Exploring the Many Worlds of Transmedia

Mickey Mouse and Schizophrenia: Chronically Unstable Setting in Transcendental Fiction

Mickey Mouse and Schizophrenia: Chronically Unstable Setting in Transcendental Fiction

By on Dec 4, 2013 in Featured | 2 comments

Traditionally and by plain definition, transmedia storytelling follows the manifestations of a single narrative in multiple media forms.  This narrative tethers the different elements and pulls them into a composite blob that collectively comprises the world, the universe being built.  This definition is inclusive to many endeavors to tie multiple narratives into a cohesive, immersive story, but it simultaneously pushes more splintered examples of storytelling that spans various media into confused, ambiguous territory.  If a series of short stories that take place in a wide variety of realities and universes is connected by a set of recognizable and familiar characters, is the lack of a cohesive, overarching narrative really such an integral attribute of transmedia fiction that an exclusive line in the sand needs to be drawn here?  While such a question is inherently based in subjective interpretation and can’t be answered definitively outside of conformity to dry, restrictive dictionary definitions, I believe that these fragmented, inconsistently set narrative bundles tethered by a cast of recognizable personalities have a great deal of nuance and richness that can be revealed through analysis as a collective transmedia fiction.  That being said, no stories describe the kind of schizophrenic, protean transmedia experience I’m talking about better than brought to life by Disney- namely those of Mickey Mouse.

When the iconic character that would eventually go by Mickey Mouse first made his public debut in Steamboat Willie in 1928, he entered the American imagination as a resident of a very distinct, cartoony world that was flexible, inconsistent, and dynamic from the beginning.  The mice were wearing clothes and operating a steamboat while farm animals remained simple and unintelligent, Mickey’s body could stretch for days, and personification of inanimate objects ran rampant- the physical possibilities of this rubber hose cartoon world seemed limited only by the gags Walt Disney and crew could come up with.  It was, after all, a cartoon- anything that could be drawn fell into the realm of the possible.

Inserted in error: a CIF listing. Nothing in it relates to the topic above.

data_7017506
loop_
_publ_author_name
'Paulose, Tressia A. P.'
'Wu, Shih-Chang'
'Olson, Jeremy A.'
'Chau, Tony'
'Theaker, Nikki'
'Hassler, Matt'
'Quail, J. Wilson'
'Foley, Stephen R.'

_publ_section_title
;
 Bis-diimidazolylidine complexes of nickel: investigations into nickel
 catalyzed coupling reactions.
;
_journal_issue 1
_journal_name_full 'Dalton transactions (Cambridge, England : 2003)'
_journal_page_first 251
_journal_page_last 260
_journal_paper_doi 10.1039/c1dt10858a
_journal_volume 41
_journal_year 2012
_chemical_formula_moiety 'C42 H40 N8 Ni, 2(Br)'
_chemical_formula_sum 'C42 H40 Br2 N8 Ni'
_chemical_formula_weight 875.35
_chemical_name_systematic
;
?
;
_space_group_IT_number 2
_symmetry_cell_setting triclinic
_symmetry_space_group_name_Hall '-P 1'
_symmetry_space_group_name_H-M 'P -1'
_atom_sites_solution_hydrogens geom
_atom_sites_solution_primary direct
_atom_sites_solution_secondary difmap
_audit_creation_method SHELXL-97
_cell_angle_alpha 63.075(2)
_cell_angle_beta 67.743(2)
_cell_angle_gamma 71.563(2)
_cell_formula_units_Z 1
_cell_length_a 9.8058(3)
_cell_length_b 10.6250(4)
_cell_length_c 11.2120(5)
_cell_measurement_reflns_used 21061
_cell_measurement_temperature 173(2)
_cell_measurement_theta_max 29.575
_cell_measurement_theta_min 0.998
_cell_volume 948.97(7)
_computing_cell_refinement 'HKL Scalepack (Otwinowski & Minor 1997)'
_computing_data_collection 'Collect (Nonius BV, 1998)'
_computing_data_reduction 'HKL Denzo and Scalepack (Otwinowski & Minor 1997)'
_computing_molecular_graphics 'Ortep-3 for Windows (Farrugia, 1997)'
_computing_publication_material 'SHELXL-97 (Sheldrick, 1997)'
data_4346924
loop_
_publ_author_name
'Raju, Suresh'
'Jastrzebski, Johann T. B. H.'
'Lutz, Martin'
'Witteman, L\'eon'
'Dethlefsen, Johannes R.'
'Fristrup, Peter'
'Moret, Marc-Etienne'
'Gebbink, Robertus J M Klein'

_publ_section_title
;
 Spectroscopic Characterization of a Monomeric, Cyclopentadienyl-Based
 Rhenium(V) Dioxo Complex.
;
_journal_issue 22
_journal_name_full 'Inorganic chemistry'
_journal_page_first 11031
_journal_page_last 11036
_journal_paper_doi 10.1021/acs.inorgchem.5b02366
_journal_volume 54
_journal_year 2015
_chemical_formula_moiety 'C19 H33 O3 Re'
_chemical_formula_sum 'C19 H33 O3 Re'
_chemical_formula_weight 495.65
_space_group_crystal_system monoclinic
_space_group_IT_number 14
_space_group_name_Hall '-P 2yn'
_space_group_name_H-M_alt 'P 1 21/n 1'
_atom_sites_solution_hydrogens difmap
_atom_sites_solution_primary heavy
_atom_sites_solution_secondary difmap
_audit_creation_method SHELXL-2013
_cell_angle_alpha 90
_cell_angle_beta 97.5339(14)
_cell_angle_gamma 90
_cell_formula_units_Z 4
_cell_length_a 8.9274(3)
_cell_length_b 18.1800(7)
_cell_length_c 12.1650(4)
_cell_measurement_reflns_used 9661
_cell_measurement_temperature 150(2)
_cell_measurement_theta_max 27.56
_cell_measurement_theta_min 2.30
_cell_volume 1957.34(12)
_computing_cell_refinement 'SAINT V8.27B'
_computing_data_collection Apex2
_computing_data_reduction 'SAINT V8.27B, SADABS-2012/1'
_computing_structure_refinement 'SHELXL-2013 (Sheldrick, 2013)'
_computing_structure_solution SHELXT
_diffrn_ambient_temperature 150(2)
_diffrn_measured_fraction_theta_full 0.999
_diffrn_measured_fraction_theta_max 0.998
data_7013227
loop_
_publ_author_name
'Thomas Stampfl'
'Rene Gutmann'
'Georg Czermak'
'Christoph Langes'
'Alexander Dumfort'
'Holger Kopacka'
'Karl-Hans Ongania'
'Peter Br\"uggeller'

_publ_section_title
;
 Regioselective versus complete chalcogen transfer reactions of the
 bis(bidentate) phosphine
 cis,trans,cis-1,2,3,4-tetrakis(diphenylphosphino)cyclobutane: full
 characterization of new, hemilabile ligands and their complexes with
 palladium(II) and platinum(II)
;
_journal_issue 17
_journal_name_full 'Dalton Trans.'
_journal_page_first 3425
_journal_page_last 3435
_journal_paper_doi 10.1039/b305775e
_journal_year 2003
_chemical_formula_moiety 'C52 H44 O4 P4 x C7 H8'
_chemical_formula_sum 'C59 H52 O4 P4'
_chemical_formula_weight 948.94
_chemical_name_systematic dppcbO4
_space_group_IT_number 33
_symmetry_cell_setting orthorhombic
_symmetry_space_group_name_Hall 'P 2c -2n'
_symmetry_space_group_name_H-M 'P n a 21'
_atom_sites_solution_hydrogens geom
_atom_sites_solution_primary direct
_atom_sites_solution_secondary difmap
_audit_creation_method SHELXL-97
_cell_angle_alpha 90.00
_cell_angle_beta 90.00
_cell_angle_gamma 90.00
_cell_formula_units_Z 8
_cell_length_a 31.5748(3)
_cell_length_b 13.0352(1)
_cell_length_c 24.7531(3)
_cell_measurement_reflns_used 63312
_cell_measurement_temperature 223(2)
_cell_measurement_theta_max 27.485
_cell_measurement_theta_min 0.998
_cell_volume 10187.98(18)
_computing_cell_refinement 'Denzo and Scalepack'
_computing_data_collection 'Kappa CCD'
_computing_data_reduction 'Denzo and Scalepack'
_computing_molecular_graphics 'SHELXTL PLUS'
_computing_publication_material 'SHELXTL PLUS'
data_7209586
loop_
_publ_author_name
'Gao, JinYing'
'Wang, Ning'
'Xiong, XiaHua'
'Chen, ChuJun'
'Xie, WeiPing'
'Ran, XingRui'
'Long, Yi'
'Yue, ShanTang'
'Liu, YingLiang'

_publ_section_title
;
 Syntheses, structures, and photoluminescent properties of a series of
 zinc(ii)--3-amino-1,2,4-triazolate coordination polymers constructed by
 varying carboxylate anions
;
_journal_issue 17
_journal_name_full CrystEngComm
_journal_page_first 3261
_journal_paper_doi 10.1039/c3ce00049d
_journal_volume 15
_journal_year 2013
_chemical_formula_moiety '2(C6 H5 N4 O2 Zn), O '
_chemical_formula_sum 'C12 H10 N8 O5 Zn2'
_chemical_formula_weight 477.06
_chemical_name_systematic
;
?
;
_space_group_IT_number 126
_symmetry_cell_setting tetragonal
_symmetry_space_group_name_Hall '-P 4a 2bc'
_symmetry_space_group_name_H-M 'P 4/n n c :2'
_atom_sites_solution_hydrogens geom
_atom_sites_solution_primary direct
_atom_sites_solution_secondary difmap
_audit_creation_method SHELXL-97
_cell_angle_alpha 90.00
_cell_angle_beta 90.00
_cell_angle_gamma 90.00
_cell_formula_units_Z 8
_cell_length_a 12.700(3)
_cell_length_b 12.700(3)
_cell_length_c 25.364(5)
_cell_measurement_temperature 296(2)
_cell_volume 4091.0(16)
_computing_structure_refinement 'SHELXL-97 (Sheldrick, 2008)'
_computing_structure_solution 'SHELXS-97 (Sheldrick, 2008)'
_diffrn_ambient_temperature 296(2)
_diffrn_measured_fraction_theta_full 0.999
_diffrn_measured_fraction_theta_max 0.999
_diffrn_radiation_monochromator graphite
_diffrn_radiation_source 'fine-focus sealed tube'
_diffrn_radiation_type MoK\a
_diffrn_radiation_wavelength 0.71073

Mickey quickly taught his viewers that, in order to enter his world, they wouldn’t merely have to suspend their disbelief, but turn it off entirely.  As his quick ascension to nearly world-wide fame and recognition indicated, this was not a difficult task for most people.  So when the settings of Mickey’s animated shorts started becoming as varied as inconsistent as the cartoon physics he obeyed, when he’d be the size of a small child living among humans as a maestro in one installment and an appropriately sized mouse living among his own species in another, it seems nobody batted an eyelash except maybe to laugh at the absurdity of it all.

Every new episode of Mickey Mouse’s antics invited the viewer into a new universe that was only tethered to those before it by the inherent qualities that his characters possessed- regardless of their varying manifestations.  Alongside their reasonably consistent appearances, this is what made the characters recognizable.   His relationships with his animated co-stars-Minnie Mouse, Donald Duck, and Goofy- were never static in that they’d always interact under new circumstances, even if the innate, omnipresent, essential qualities of the characters would create consistency in the ways they viewed and interacted with each other.  It was as if Mickey and his friends were reincarnated in each appearance with the same defining character qualities in hundreds of different universes within the greater narrative of their story as cartoon actors.

As recognizable Mickey’s character has remained over the last 85 years, neither him nor his cast have been denied personal growth, development, and general change.  The first major shift for Mickey was in the early 1930’s when his popularity corralled in a huge demographic of children, and his mischievous, anti-hero demeanor that we see in his early work began to conflict with his responsibilities as Disney’s official Mascot.  Lightening up his less-friendly performances, the t00-often greedy and scheming Donald Duck is stepped in to provide the much-needed edge that had garnered so much interest and artistic integrity for the Disney creations.

Mickey would still retain his mischievous tendencies, as can be seen in such performances as Fantasia, but it wasn’t for a long time that Mickey would show  his morally questionable side again.  It seems to me that Mickey’s temporary decline in popularity in the late 40’s coincided with Disney’s attempt to downplay his inner troublemaker, but it could have also been that a decade-and-a-half of such extreme popularity simply petered out after it ran out of steam.  As Mickey’s long acting career inevitably placed him in different creative agendas over the years, he naturally found himself stylized in a fairly wide variety of ways over that span of time.  It’s highly worth mentioning that just this year, a new series of shorts involving Mickey and his co-stars started airing that is a beautiful return to the form of his early years, very apparently created as an homage to his less-than-humble beginnings.  In these new shorts, Mickey’s original image, anti-hero demeanor, and musical cartoon-short format are boldly revived and lovingly crafted in an echo of his original performances.